We then create another object and use a constructor to link a folder ID to a well-known folder. The WellKnownFolderName property is applicable for clients that target Exchange and gets one of the common folder names such as Inbox, Contacts, DeletedItems, Outbox, MsgFolderRoot, PublicFoldersRoot, RecoverableItemsPurges, and many, many others. We also bind our service created earlier to this folder:
$rfRootFolderID=New-ObjectMicrosoft.Exchange.WebServices.Data.FolderId([Microsoft.Exchange.WebServices.Data.WellKnownFolderName]::Inbox, $Mailbox)
$rfRootFolder= [Microsoft.Exchange.WebServices.Data.Folder]::Bind($service, $rfRootFolderID)

After this bind, our $rfRootFolder variable contains the following information (again, some properties have not been included for shortness) where we can see, for example, how many subfolders the Inbox has, how many emails (10) out of which 2 are unread, what permissions we have on this folder, and more:
Id                          : AQMkADQzNGZhZDc3AC1lNzgzLTRmODItOWQzMC1iODBiNTdlYTYx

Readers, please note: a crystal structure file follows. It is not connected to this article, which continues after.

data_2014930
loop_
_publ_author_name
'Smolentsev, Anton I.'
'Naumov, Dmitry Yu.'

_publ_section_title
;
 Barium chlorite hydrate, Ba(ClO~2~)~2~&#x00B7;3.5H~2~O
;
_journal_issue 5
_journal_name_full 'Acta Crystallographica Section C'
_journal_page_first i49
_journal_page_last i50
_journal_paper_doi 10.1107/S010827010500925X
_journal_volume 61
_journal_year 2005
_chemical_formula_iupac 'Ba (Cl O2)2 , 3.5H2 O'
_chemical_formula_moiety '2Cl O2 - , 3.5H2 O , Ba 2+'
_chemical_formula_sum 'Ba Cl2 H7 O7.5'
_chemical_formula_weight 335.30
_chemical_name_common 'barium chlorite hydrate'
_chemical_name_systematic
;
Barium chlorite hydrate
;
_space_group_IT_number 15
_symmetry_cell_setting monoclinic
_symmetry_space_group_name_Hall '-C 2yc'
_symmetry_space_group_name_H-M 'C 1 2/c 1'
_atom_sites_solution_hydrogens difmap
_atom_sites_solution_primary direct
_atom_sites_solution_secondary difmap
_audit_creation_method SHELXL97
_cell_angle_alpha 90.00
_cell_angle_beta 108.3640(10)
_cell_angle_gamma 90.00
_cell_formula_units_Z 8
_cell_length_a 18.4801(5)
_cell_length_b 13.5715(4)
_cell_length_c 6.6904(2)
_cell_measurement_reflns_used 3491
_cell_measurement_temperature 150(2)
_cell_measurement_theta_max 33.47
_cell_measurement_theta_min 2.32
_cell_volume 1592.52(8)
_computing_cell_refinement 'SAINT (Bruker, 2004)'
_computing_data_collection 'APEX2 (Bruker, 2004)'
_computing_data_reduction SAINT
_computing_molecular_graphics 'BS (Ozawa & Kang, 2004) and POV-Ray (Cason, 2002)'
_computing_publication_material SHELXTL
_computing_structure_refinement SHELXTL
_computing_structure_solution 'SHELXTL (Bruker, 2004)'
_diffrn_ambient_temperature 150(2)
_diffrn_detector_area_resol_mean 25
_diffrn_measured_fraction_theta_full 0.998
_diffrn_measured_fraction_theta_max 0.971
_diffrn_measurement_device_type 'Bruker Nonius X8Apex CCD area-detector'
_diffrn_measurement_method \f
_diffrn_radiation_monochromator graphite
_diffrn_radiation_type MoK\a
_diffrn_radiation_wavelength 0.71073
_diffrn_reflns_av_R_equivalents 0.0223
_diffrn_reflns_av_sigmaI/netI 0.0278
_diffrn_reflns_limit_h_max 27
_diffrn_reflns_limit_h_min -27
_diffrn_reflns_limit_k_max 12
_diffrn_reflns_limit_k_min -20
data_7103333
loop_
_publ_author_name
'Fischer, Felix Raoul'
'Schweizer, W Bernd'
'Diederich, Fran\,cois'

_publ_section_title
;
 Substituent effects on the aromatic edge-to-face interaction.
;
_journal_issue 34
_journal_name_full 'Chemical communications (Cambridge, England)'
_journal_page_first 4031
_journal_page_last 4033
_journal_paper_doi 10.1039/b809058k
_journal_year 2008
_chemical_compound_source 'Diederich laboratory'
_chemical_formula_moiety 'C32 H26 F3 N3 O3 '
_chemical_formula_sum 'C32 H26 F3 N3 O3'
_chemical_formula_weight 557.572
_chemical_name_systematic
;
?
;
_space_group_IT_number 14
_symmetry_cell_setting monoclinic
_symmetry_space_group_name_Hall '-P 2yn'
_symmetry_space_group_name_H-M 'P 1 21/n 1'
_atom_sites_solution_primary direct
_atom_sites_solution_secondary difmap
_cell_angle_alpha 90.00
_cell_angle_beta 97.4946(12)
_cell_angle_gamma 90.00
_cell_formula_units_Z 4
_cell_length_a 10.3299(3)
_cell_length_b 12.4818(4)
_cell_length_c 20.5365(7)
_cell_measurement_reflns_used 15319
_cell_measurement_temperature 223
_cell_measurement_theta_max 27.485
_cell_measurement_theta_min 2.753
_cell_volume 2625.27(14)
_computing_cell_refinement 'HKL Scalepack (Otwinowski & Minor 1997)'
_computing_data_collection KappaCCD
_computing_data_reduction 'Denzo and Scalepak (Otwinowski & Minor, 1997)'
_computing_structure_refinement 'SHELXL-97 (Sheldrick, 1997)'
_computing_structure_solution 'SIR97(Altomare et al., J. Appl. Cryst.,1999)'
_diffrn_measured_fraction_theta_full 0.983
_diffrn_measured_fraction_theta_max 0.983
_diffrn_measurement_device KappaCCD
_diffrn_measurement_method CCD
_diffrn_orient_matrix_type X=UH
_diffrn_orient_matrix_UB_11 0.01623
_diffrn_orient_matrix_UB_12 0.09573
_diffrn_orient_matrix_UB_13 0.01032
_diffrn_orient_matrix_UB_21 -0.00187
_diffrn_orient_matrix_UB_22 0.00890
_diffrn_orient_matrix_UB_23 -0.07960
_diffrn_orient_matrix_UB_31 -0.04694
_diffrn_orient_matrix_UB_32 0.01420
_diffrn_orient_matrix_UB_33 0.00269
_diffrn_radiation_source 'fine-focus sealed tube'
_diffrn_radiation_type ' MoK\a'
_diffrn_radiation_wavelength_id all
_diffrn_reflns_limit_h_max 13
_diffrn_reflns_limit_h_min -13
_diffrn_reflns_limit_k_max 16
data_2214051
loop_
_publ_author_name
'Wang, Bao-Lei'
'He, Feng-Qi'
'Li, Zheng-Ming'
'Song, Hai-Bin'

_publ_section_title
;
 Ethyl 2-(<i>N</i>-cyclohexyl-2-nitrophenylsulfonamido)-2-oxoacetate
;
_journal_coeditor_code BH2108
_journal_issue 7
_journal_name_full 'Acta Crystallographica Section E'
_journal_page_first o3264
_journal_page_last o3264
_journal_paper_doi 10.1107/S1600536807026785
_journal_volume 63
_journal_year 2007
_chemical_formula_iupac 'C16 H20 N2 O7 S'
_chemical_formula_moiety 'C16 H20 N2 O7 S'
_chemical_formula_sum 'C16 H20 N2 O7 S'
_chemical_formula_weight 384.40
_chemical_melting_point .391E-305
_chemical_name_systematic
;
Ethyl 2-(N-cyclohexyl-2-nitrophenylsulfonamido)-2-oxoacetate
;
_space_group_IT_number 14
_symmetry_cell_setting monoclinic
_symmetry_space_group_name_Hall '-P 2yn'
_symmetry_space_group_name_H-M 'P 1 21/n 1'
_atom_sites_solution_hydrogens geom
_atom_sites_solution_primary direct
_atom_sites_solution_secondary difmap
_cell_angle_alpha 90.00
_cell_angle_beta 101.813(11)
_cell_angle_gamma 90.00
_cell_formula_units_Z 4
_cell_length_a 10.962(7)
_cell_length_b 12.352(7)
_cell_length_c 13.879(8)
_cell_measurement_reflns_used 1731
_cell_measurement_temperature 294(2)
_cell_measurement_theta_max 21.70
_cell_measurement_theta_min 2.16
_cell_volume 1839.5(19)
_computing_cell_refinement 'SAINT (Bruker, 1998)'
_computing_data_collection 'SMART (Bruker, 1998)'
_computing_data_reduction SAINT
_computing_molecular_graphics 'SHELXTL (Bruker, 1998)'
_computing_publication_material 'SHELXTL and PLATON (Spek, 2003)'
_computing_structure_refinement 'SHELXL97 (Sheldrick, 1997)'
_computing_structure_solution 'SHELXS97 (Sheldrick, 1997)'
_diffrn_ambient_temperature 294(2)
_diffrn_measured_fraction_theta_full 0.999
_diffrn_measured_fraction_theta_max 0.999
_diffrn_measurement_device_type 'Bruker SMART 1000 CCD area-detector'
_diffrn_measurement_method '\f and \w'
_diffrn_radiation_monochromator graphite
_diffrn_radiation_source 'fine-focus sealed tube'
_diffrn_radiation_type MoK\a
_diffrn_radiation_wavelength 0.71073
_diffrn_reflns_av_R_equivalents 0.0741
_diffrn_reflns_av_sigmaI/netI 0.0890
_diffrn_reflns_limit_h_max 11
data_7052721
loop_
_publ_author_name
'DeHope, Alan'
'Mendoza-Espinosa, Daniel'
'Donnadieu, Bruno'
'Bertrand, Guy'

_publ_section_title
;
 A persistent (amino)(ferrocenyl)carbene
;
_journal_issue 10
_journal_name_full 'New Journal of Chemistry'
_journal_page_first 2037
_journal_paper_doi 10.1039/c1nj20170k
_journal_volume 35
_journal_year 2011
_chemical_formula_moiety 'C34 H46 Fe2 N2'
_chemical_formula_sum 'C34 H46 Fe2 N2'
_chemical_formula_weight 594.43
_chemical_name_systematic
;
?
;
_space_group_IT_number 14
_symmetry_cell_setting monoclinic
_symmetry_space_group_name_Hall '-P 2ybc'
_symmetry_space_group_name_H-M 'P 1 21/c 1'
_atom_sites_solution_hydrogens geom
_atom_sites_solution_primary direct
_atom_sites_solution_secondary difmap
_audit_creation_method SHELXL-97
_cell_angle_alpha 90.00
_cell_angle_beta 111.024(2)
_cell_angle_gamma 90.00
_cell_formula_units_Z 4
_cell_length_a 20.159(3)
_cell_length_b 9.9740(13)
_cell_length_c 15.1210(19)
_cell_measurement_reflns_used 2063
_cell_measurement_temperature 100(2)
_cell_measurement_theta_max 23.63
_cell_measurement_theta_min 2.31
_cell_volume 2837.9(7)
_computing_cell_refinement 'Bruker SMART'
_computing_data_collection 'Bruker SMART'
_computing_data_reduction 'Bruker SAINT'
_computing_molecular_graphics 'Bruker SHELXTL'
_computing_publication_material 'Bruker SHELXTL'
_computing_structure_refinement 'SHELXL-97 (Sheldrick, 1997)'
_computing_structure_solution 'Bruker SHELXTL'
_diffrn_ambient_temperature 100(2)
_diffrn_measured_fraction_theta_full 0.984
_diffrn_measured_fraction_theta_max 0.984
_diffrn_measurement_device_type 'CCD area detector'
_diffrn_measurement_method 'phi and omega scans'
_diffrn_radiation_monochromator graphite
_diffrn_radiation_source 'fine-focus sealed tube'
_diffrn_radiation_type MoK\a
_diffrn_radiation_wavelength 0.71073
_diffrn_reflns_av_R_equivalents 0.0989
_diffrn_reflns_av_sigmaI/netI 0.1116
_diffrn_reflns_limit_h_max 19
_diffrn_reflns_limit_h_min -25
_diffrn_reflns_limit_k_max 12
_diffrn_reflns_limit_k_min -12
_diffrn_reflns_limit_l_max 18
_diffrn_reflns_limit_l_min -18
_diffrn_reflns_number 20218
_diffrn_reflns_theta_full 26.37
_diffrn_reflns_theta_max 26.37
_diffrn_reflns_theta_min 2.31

ChildFolderCount            : 0
DisplayName                 : Inbox
FolderClass                 : IPF.Note
TotalCount                  : 10
EffectiveRights             : CreateAssociated, CreateContents, CreateHierarchy, Delete, Modify, Read, ViewPrivateItems
UnreadCount                 : 2

Next we define how many items we will be getting on each pass. As per the property above, we already know this folder only has 10 items, but to generalize and keep the script simple to understand, let us get 100 emails at a time:
$ivItemView=  New-ObjectMicrosoft.Exchange.WebServices.Data.ItemView(100)

By default, when using EWS to read email properties, some properties are not returned such as the email body. Also, any internal sender will be displayed as:
/O=NUNOMOTA/OU=EXCHANGE ADMINISTRATIVE GROUP (FYDIBOHF23SPDLT)/CN=RECIPIENTS/CN=NUNO
Instead of nuno@nunomota.pt for example. To overcome this, we need to load what is known as FirstClassProperties for the emails we will be processing.